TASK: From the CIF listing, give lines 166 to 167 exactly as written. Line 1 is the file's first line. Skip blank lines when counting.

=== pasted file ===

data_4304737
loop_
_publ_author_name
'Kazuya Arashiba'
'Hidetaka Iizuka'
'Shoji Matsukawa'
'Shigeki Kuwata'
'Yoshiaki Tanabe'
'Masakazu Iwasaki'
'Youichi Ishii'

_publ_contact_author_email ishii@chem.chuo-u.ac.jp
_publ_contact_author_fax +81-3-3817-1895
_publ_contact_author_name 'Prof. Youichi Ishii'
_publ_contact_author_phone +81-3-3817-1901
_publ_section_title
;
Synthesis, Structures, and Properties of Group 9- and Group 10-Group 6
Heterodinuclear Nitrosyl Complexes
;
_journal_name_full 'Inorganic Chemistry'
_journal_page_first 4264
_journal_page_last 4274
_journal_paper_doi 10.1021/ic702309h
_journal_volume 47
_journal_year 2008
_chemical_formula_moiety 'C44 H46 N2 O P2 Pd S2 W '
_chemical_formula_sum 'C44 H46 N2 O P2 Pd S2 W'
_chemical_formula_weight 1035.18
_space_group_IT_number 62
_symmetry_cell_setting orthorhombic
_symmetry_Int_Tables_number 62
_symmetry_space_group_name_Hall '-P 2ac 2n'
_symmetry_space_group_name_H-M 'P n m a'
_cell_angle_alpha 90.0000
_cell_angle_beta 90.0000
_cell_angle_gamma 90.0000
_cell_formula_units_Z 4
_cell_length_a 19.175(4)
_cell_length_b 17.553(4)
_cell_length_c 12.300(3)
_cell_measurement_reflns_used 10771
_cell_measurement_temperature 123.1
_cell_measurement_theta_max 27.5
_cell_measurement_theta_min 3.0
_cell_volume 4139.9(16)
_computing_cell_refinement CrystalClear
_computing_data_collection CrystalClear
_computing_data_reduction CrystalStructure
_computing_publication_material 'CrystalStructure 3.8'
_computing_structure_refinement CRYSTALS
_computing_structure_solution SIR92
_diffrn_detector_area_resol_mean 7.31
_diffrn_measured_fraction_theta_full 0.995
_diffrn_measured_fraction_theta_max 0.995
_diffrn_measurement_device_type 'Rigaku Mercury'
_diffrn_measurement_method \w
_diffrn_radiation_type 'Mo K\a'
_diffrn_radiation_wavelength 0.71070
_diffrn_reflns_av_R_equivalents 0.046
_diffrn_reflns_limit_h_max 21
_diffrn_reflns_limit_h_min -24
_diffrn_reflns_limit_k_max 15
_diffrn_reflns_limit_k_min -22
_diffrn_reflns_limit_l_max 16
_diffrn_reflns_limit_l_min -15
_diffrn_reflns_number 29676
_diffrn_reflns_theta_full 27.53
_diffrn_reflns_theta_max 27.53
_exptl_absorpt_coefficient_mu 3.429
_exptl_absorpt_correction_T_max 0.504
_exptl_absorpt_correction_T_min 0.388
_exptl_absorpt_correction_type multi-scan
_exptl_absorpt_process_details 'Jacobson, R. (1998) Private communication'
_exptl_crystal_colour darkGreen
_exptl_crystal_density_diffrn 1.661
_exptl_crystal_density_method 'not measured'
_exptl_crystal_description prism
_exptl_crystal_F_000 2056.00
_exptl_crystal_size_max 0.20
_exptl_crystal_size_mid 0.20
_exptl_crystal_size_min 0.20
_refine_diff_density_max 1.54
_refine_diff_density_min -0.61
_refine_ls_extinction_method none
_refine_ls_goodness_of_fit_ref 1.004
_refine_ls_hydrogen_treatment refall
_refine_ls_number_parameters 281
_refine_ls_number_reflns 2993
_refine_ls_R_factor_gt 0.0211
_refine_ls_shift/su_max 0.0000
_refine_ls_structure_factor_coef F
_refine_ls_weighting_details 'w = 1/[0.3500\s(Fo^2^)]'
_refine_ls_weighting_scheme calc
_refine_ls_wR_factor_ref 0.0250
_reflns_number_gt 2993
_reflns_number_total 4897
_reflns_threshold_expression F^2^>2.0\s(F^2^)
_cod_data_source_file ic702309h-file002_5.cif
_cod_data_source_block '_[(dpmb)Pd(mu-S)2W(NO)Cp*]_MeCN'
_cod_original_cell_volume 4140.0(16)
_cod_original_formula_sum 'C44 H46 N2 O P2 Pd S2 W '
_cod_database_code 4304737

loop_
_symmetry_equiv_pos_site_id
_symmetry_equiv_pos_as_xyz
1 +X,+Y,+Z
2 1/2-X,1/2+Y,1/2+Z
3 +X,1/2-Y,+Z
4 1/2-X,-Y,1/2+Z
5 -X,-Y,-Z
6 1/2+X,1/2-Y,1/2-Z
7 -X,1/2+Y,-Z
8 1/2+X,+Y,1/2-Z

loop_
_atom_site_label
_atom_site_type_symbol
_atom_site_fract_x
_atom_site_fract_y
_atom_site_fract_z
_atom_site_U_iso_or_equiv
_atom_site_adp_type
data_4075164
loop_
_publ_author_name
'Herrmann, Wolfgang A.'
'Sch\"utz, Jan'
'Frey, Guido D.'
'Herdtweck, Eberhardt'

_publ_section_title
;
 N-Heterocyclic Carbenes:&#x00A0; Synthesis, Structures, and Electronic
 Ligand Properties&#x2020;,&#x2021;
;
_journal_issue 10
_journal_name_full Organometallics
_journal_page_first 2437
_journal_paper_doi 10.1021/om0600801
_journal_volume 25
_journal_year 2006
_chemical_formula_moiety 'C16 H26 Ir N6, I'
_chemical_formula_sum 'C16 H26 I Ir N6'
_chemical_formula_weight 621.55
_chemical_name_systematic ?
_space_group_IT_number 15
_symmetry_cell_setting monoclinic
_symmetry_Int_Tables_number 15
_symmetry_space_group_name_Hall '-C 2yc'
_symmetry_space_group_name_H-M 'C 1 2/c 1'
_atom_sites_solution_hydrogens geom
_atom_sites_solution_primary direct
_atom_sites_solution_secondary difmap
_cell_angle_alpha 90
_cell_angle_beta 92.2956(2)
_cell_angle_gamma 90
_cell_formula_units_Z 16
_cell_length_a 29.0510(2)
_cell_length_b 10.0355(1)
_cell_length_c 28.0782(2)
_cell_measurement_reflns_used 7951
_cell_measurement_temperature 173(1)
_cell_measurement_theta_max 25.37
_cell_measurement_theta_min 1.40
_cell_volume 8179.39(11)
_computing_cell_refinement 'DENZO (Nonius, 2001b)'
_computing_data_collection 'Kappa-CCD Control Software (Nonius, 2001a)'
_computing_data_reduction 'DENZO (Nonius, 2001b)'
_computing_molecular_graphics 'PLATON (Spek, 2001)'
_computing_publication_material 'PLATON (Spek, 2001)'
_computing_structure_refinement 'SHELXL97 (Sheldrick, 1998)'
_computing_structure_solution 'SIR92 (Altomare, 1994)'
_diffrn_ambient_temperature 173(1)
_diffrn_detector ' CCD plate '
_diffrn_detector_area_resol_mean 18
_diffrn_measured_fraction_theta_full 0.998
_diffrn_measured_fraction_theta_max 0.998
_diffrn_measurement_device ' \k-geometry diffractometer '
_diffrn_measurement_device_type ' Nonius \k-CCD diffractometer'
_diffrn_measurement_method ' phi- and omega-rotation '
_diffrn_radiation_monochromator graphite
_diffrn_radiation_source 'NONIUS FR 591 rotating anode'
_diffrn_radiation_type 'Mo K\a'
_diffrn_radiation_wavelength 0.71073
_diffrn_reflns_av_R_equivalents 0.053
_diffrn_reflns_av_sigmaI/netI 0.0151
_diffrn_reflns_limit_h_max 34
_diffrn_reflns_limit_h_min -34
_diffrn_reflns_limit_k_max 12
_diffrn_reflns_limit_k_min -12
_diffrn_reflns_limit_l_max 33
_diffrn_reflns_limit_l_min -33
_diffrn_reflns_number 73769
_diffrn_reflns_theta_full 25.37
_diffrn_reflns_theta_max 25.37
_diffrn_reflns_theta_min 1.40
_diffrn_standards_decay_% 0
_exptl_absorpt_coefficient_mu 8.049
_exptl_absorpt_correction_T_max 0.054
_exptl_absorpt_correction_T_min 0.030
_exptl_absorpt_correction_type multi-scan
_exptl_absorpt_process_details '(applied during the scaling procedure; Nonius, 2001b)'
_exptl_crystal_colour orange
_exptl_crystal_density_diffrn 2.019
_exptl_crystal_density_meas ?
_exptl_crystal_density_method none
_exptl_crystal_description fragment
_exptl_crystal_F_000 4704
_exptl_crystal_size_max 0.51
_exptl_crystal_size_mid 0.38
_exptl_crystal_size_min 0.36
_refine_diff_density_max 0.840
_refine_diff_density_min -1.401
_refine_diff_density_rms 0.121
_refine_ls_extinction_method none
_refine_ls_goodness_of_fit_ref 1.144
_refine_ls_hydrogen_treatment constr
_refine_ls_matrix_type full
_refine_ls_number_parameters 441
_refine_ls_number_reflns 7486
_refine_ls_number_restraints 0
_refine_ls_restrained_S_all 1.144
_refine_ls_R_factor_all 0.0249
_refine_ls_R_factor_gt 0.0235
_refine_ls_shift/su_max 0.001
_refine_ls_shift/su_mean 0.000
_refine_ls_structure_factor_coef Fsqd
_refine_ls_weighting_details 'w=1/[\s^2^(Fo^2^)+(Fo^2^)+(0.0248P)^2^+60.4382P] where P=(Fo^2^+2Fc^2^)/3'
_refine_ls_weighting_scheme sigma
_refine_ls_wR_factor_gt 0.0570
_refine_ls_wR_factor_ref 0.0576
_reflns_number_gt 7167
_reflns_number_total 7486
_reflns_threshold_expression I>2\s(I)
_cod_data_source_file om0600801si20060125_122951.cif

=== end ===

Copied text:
_computing_data_reduction 'DENZO (Nonius, 2001b)'
_computing_molecular_graphics 'PLATON (Spek, 2001)'